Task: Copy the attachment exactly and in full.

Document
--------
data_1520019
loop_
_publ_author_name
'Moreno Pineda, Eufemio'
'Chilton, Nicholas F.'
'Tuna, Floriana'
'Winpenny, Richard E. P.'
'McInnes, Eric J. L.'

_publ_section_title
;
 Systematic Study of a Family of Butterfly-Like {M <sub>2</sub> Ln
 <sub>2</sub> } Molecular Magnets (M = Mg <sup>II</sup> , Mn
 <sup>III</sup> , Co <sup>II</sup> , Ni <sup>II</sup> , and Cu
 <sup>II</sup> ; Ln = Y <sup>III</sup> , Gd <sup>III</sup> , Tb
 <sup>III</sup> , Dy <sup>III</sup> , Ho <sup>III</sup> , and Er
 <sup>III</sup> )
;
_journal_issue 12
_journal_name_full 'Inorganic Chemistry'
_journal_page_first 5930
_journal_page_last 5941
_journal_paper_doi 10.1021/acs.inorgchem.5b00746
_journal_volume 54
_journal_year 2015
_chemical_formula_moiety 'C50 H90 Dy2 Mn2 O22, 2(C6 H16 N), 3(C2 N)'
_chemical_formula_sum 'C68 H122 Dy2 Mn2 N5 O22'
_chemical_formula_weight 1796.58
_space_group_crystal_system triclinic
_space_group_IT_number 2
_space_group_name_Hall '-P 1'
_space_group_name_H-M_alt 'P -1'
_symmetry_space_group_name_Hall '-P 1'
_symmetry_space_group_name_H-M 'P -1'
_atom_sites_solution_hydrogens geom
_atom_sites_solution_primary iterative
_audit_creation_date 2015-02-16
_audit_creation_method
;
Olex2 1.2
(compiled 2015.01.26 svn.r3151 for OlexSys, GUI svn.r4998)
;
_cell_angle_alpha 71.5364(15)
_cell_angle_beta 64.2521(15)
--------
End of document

data_1520019
loop_
_publ_author_name
'Moreno Pineda, Eufemio'
'Chilton, Nicholas F.'
'Tuna, Floriana'
'Winpenny, Richard E. P.'
'McInnes, Eric J. L.'

_publ_section_title
;
 Systematic Study of a Family of Butterfly-Like {M <sub>2</sub> Ln
 <sub>2</sub> } Molecular Magnets (M = Mg <sup>II</sup> , Mn
 <sup>III</sup> , Co <sup>II</sup> , Ni <sup>II</sup> , and Cu
 <sup>II</sup> ; Ln = Y <sup>III</sup> , Gd <sup>III</sup> , Tb
 <sup>III</sup> , Dy <sup>III</sup> , Ho <sup>III</sup> , and Er
 <sup>III</sup> )
;
_journal_issue 12
_journal_name_full 'Inorganic Chemistry'
_journal_page_first 5930
_journal_page_last 5941
_journal_paper_doi 10.1021/acs.inorgchem.5b00746
_journal_volume 54
_journal_year 2015
_chemical_formula_moiety 'C50 H90 Dy2 Mn2 O22, 2(C6 H16 N), 3(C2 N)'
_chemical_formula_sum 'C68 H122 Dy2 Mn2 N5 O22'
_chemical_formula_weight 1796.58
_space_group_crystal_system triclinic
_space_group_IT_number 2
_space_group_name_Hall '-P 1'
_space_group_name_H-M_alt 'P -1'
_symmetry_space_group_name_Hall '-P 1'
_symmetry_space_group_name_H-M 'P -1'
_atom_sites_solution_hydrogens geom
_atom_sites_solution_primary iterative
_audit_creation_date 2015-02-16
_audit_creation_method
;
Olex2 1.2
(compiled 2015.01.26 svn.r3151 for OlexSys, GUI svn.r4998)
;
_cell_angle_alpha 71.5364(15)
_cell_angle_beta 64.2521(15)